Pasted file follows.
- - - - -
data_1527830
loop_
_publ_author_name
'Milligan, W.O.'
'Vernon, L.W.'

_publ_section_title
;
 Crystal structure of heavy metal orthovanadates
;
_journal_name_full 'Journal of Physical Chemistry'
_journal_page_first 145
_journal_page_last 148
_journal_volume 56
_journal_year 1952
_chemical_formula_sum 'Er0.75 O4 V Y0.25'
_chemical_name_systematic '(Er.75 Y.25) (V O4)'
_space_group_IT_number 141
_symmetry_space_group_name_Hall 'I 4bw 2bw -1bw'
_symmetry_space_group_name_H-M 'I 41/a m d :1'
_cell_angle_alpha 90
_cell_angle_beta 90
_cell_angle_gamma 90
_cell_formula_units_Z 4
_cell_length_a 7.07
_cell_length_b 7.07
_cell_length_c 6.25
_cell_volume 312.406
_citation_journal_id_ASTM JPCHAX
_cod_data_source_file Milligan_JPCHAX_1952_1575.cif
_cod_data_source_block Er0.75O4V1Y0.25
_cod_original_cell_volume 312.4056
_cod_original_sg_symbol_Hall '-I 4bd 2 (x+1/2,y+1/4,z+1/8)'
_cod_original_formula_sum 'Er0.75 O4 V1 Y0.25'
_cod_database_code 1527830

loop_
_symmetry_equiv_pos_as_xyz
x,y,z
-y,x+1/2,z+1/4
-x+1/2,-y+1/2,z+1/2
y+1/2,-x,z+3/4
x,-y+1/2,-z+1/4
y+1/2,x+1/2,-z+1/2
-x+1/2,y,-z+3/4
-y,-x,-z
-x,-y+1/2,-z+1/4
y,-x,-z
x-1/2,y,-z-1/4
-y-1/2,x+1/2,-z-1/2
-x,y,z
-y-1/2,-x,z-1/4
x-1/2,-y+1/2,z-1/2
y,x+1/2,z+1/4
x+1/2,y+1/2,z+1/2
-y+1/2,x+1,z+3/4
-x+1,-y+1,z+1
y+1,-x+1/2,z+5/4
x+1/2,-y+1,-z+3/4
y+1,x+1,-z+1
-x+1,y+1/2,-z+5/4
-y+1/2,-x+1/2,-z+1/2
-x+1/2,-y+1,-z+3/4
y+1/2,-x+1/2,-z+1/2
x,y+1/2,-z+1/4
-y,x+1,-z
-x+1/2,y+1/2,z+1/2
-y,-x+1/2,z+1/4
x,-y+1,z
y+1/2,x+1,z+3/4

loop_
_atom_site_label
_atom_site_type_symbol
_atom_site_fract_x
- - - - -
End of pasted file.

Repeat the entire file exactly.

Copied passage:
data_1527830
loop_
_publ_author_name
'Milligan, W.O.'
'Vernon, L.W.'

_publ_section_title
;
 Crystal structure of heavy metal orthovanadates
;
_journal_name_full 'Journal of Physical Chemistry'
_journal_page_first 145
_journal_page_last 148
_journal_volume 56
_journal_year 1952
_chemical_formula_sum 'Er0.75 O4 V Y0.25'
_chemical_name_systematic '(Er.75 Y.25) (V O4)'
_space_group_IT_number 141
_symmetry_space_group_name_Hall 'I 4bw 2bw -1bw'
_symmetry_space_group_name_H-M 'I 41/a m d :1'
_cell_angle_alpha 90
_cell_angle_beta 90
_cell_angle_gamma 90
_cell_formula_units_Z 4
_cell_length_a 7.07
_cell_length_b 7.07
_cell_length_c 6.25
_cell_volume 312.406
_citation_journal_id_ASTM JPCHAX
_cod_data_source_file Milligan_JPCHAX_1952_1575.cif
_cod_data_source_block Er0.75O4V1Y0.25
_cod_original_cell_volume 312.4056
_cod_original_sg_symbol_Hall '-I 4bd 2 (x+1/2,y+1/4,z+1/8)'
_cod_original_formula_sum 'Er0.75 O4 V1 Y0.25'
_cod_database_code 1527830

loop_
_symmetry_equiv_pos_as_xyz
x,y,z
-y,x+1/2,z+1/4
-x+1/2,-y+1/2,z+1/2
y+1/2,-x,z+3/4
x,-y+1/2,-z+1/4
y+1/2,x+1/2,-z+1/2
-x+1/2,y,-z+3/4
-y,-x,-z
-x,-y+1/2,-z+1/4
y,-x,-z
x-1/2,y,-z-1/4
-y-1/2,x+1/2,-z-1/2
-x,y,z
-y-1/2,-x,z-1/4
x-1/2,-y+1/2,z-1/2
y,x+1/2,z+1/4
x+1/2,y+1/2,z+1/2
-y+1/2,x+1,z+3/4
-x+1,-y+1,z+1
y+1,-x+1/2,z+5/4
x+1/2,-y+1,-z+3/4
y+1,x+1,-z+1
-x+1,y+1/2,-z+5/4
-y+1/2,-x+1/2,-z+1/2
-x+1/2,-y+1,-z+3/4
y+1/2,-x+1/2,-z+1/2
x,y+1/2,-z+1/4
-y,x+1,-z
-x+1/2,y+1/2,z+1/2
-y,-x+1/2,z+1/4
x,-y+1,z
y+1/2,x+1,z+3/4

loop_
_atom_site_label
_atom_site_type_symbol
_atom_site_fract_x